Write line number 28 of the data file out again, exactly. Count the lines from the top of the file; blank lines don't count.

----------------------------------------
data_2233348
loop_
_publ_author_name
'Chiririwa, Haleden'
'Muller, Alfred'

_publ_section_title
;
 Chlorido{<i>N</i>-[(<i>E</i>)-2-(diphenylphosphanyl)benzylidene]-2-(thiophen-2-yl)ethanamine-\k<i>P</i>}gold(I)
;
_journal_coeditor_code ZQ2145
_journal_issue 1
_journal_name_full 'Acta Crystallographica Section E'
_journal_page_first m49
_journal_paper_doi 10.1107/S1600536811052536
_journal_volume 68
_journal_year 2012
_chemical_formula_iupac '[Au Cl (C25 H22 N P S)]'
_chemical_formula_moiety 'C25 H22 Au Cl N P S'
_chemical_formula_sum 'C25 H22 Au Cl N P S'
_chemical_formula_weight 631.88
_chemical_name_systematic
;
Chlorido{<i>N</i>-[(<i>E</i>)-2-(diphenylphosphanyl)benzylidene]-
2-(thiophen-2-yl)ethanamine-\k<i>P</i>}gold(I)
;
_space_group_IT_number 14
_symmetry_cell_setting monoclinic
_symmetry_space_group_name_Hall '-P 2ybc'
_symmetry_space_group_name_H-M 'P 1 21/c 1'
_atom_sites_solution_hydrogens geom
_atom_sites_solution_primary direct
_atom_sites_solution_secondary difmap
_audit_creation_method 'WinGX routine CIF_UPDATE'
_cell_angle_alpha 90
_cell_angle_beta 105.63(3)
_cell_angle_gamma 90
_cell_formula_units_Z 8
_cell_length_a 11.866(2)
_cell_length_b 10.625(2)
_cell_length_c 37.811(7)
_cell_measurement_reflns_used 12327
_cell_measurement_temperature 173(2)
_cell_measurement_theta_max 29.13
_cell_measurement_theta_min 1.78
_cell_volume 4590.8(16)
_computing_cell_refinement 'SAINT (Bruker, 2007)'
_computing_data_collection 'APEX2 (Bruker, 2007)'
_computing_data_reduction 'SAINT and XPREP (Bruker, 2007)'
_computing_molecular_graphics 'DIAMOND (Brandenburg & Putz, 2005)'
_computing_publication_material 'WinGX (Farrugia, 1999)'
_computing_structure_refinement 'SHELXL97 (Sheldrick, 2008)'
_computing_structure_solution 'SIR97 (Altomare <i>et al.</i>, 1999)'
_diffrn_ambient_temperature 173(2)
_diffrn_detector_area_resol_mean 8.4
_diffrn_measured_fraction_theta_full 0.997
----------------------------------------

_symmetry_space_group_name_Hall '-P 2ybc'